Once, when she was producing programmes about healthy and delicious food, Elena wondered if she could open her own business because feeding people is a good cause. Her spouse Sergei, who had his own business then, supported her idea.

This business became their family business – the staff of their canteens are not only the Kims, but their children and relatives – sisters, their husbands, uncles and aunts. Their staff has Orthodox Christians, Muslims, Catholics – people of different religions and ages.

They also have difficulties: often Elena has to distribute food herself, control meal preparation process, procure the food, and even bake:

“We wash dishes and clean the floors whenever necessary. What is important is to make everything work properly. People who come here to eat do not care if your dishwasher quit her job or took a leave. What they care about is to eat in a clean place,” the woman said.

Although religious communities have ambiguous attitude towards female entrepreneurs, archpriest Evgeny Ivanov said that religion does not find this issue problem outstanding or contradictory.

“If business lets the woman be a woman, it’s fine. The woman is free to build spaceships, or run large companies, or lead the state,” said Evgeny Ivanov, archpriest and instructor of Almaty Orthodox Ecclesiastical Seminary.

Today Elena Kim does not regret about opening her family business a few years ago. Being a creative person, she is dreaming about a new project – a women’s club, and thinks she has succeeded in her life.

“I am a happy person. I could make many things come true: from the idea to full realisation of TV programmes about healthy and delicious food, I have created jobs for people, for my family. People live and maintain their families because they work at my place, and this is great,” Elena said.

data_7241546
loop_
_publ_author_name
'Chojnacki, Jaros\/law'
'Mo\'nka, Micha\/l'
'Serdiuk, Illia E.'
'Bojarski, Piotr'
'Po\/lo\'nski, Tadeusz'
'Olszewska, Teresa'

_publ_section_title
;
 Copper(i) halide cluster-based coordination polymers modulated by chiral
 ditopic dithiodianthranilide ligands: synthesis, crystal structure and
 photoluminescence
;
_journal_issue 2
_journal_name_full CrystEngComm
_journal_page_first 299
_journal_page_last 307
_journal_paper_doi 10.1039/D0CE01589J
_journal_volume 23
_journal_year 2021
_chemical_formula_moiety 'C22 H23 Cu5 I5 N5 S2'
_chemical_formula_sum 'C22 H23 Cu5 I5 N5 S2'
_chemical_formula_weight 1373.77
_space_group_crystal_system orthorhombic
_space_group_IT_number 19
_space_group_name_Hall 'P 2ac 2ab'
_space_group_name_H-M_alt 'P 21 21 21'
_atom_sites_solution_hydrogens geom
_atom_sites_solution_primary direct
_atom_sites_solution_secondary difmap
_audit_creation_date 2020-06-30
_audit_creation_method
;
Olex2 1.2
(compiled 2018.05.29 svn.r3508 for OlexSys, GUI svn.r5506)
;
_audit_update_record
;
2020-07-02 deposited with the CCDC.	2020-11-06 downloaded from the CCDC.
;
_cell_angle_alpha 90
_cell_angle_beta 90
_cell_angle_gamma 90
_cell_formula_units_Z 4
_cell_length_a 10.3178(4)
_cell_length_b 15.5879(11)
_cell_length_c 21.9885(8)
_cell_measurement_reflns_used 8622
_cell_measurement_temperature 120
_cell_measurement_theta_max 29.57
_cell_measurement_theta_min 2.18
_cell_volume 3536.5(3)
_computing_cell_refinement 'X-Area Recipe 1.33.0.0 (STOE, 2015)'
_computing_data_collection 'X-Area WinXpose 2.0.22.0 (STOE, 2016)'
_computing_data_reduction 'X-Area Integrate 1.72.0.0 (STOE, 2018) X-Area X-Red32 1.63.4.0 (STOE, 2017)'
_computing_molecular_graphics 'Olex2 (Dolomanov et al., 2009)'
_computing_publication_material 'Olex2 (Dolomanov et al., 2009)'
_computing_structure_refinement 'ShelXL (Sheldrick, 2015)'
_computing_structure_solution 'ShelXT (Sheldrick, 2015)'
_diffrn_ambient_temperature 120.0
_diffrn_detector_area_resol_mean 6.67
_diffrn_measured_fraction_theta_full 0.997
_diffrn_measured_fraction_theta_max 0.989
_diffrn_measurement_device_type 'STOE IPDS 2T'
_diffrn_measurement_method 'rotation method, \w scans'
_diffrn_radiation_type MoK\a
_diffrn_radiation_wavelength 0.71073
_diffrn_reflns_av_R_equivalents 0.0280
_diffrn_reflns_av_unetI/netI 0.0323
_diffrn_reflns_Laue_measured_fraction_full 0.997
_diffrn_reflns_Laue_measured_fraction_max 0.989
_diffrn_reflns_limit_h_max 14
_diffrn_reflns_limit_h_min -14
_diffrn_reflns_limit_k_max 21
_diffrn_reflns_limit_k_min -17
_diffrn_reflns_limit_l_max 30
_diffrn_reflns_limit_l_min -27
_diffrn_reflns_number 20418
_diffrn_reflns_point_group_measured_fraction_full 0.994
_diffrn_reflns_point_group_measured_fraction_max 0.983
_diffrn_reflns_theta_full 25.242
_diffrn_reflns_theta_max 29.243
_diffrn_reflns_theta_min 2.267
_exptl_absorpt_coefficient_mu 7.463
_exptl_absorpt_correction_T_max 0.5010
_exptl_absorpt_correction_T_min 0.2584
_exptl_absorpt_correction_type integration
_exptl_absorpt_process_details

Serving the progress is the priority of the Baha’i

The founder of the optical store network in Almaty, Aysha Gaisina, is the follower of the Baha’i. She practised this religion since the 90s and is still the follower. In her business, the entrepreneur tries to apply the equality approach to all people, to accept them and to serve the progress. 

Aysha Gaisina

Aysha and her husband Sayat used to work in bank sphere. Their life seemed to be prosperous and secure. But when their acquaintance offered an optic store to them when she was leaving abroad, they decided to take a risk and open their business.

“According to Baha’u’llah, a man is like a bird with two wings: one material, another one spiritual. If they don’t develop equally, the man won’t be able to soar or fly,” said Sayat Gaisin, Aysha’s husband.

The woman likes her business is beneficial for people – she helps people see better, thus serves the progress of civilisation, as the Baha’i religion teaches. She is dreaming of spending more time in religion when her children run her business.

This publication was produced under IWPR project «Forging links and raising voices to combat radicalization in Central Asia»